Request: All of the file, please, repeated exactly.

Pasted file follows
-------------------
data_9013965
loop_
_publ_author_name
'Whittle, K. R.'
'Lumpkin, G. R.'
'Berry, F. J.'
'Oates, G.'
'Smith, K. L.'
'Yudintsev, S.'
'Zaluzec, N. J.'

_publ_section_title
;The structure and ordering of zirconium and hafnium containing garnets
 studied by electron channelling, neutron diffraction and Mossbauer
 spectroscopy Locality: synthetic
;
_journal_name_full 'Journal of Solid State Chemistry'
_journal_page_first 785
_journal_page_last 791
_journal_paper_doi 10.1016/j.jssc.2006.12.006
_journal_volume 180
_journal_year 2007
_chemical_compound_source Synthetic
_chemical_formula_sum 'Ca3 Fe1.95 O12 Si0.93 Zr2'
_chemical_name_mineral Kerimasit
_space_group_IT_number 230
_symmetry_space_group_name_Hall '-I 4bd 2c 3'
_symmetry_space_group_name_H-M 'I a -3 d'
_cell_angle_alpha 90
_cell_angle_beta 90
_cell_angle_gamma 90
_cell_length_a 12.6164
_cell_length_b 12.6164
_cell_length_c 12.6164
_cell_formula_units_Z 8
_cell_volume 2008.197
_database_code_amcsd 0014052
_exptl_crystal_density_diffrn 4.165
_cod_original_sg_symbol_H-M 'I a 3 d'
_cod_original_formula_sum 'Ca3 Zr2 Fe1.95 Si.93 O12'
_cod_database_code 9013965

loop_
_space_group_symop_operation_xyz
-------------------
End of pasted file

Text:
data_9013965
loop_
_publ_author_name
'Whittle, K. R.'
'Lumpkin, G. R.'
'Berry, F. J.'
'Oates, G.'
'Smith, K. L.'
'Yudintsev, S.'
'Zaluzec, N. J.'

_publ_section_title
;The structure and ordering of zirconium and hafnium containing garnets
 studied by electron channelling, neutron diffraction and Mossbauer
 spectroscopy Locality: synthetic
;
_journal_name_full 'Journal of Solid State Chemistry'
_journal_page_first 785
_journal_page_last 791
_journal_paper_doi 10.1016/j.jssc.2006.12.006
_journal_volume 180
_journal_year 2007
_chemical_compound_source Synthetic
_chemical_formula_sum 'Ca3 Fe1.95 O12 Si0.93 Zr2'
_chemical_name_mineral Kerimasit
_space_group_IT_number 230
_symmetry_space_group_name_Hall '-I 4bd 2c 3'
_symmetry_space_group_name_H-M 'I a -3 d'
_cell_angle_alpha 90
_cell_angle_beta 90
_cell_angle_gamma 90
_cell_length_a 12.6164
_cell_length_b 12.6164
_cell_length_c 12.6164
_cell_formula_units_Z 8
_cell_volume 2008.197
_database_code_amcsd 0014052
_exptl_crystal_density_diffrn 4.165
_cod_original_sg_symbol_H-M 'I a 3 d'
_cod_original_formula_sum 'Ca3 Zr2 Fe1.95 Si.93 O12'
_cod_database_code 9013965

loop_
_space_group_symop_operation_xyz